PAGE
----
"Just one more level," and other Internet temptations cut your sleep. "Individuals with DSL access tend to sleep 25 minutes less than their counterparts without DSL Internet. They are significantly less likely to sleep between 7 and 9 hours... Furthermore, they are less likely to be satisfied with their sleep. These effects are mostly concentrated among younger adults."
I at first thought that claim implausible. Then I thought of all the nights I went to bed later to finish something on the computer, or when I just lost track of time surfing."High-speed Internet makes it very enticing to stay up later to play video games, surf the web and spend time online on social media."
The association disappeared on weekends, when people could sleep later. But many of us have to get up for school or work, whether or not we were up late.
Other research has found that people who play computer games more than five hours in the evening sleep less and wake up more than those playing two hours. It's easy to understand how getting over-excited could affect your sleep.
Princeton economist Mark Aguilar studies changes in the supply of labor. He believes "that innovations to gaming/recreational computing since 2004 explain on the order of half the increase in leisure for younger men." Increase in leisure is a polite way of saying people work less. Some of us think that is a good thing, but apparently labor economists see less work time as a deficit. To isolate the many other factors, he compared results among states over 11 years.
None of these studies meets the requirements of evidence-based policy, although they appear well done.
Department of Policy Analysis and Public Management and Carlo F. Dondena Centre for Research on Social Dynamics and Public Policy, Bocconi University, Italy
University of Pittsburgh and IZA, United States
Carlo F. Dondena Centre for Research on Social Dynamics and Public Policy, Bocconi University, Italy
Received 9 October 2017, Revised 1 July 2018, Accepted 3 July 2018, Available online 29 July 2018.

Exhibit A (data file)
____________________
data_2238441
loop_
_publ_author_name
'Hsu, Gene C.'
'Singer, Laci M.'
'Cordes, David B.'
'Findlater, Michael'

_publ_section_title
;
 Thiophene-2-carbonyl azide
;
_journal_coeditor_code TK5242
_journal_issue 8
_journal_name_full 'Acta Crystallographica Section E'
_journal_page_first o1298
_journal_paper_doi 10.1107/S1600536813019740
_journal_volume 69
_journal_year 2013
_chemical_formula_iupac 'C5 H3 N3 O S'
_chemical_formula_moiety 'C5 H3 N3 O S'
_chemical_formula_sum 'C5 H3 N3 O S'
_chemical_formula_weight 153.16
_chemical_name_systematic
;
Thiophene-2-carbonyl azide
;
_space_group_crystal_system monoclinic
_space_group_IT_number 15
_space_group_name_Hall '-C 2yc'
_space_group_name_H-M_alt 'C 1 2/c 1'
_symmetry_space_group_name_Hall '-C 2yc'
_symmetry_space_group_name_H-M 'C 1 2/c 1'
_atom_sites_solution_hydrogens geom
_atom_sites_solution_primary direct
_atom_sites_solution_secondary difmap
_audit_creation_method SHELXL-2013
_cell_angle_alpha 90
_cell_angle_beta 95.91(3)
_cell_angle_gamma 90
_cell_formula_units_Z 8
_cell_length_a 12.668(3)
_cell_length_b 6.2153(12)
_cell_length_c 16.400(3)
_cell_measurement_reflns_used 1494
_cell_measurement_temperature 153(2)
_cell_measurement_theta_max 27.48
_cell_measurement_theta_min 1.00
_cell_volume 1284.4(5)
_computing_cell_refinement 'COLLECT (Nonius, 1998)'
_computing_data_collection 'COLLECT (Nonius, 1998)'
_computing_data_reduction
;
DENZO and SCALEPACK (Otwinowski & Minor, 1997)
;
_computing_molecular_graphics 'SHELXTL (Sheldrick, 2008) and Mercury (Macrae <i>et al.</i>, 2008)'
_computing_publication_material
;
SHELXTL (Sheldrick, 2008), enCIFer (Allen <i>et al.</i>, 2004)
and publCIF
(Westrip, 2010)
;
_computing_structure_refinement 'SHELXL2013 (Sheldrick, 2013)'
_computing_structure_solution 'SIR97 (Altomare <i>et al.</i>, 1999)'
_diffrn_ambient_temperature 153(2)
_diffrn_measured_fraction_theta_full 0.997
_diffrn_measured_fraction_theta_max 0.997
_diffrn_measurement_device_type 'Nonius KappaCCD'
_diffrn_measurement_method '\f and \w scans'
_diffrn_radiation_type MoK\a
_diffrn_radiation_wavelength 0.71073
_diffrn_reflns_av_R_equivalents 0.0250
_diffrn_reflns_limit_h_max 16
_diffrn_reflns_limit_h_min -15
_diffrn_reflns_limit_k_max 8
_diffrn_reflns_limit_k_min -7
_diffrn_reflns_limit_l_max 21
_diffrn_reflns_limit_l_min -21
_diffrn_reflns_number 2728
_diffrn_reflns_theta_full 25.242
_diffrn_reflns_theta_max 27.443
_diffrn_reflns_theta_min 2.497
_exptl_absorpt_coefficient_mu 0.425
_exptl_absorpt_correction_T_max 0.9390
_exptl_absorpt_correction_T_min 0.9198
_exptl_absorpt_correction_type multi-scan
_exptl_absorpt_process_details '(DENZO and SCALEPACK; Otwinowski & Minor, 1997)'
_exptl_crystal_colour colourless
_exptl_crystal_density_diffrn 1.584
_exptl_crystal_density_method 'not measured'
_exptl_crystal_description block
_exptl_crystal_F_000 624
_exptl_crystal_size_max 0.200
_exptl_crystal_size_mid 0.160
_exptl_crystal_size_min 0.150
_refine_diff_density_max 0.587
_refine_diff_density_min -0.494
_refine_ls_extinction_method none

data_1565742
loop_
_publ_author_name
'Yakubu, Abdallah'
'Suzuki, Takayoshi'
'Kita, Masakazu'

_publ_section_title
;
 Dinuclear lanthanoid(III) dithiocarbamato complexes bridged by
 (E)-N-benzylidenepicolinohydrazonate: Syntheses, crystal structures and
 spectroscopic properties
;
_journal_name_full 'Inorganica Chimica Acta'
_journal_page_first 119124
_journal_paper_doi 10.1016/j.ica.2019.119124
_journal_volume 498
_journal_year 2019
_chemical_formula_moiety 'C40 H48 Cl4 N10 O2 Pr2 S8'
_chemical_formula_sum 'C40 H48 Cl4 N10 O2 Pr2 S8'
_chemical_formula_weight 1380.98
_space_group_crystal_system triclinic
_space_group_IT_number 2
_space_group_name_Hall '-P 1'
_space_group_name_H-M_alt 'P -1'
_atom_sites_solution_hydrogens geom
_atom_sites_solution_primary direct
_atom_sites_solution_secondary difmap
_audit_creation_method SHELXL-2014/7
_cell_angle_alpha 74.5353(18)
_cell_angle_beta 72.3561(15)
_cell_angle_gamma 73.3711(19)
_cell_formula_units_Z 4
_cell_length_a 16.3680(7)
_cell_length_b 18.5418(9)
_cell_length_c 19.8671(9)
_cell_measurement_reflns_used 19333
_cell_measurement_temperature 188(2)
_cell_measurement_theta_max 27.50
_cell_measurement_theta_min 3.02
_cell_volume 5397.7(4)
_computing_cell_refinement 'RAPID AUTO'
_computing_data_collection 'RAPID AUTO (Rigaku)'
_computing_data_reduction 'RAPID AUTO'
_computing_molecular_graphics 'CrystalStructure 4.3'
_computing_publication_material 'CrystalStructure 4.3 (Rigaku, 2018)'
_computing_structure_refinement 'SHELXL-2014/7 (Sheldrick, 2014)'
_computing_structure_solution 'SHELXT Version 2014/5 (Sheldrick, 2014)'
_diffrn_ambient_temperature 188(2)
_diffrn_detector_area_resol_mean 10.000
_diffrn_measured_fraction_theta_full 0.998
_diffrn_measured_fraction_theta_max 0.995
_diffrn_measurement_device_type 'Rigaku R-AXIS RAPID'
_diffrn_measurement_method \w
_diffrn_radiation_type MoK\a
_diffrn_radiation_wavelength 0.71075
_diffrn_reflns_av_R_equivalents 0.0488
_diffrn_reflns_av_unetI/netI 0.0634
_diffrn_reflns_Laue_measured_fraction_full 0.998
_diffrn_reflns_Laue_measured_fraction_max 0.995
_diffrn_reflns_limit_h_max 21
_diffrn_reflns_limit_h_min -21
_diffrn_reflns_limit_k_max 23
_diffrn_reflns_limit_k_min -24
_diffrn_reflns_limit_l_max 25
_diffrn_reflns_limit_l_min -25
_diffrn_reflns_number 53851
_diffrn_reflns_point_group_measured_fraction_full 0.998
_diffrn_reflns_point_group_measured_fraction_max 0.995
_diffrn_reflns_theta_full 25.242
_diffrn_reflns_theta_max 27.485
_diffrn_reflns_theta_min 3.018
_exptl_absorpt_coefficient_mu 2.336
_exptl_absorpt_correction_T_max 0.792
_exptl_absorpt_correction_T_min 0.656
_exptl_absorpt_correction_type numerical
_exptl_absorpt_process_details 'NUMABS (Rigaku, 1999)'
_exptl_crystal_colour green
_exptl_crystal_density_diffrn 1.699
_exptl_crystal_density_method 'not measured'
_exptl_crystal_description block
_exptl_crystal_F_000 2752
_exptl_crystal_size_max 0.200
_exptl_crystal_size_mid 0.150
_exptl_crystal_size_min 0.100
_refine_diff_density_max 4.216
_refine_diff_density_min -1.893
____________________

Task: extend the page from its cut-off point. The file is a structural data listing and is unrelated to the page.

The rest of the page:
There is a growing concern that the widespread use of computers, mobile phones and other digital devices before bedtime disrupts our sleep with detrimental effects on our health and cognitive performance.
However, there is little empirical evidence on the causal relationship between technology use near bedtime and sleep.
This paper studies the causal effects of access to high-speed Internet on sleep.
We find that DSL access causally reduces sleep duration and sleep satisfaction.
There is a growing concern that the widespread use of computers, mobile phones and other digital devices before bedtime disrupts our sleep with detrimental effects on our health and cognitive performance. High-speed Internet promotes the use of electronic devices, video games and Internet addiction (e.g., online games and cyberloafing). Exposure to artificial light from tablets and PCs can alterate individuals’ sleep patterns. However, there is little empirical evidence on the causal relationship between technology use near bedtime and sleep. This paper studies the causal effects of access to high-speed Internet on sleep. We first show that playing video games, using PC or smartphones, watching TV or movies are correlated with shorter sleep duration. Second, we exploit historical differences in pre-existing telephone infrastructure that affected the deployment of high-speed Internet across Germany (see Falck et al., 2014) to identify a source of plausibly exogenous variation in access to Broadband. Using this instrumental variable strategy, we find that access to high-speed Internet (DSL) access reduces sleep duration and sleep satisfaction. Results are driven by individuals who face work or family time constraints.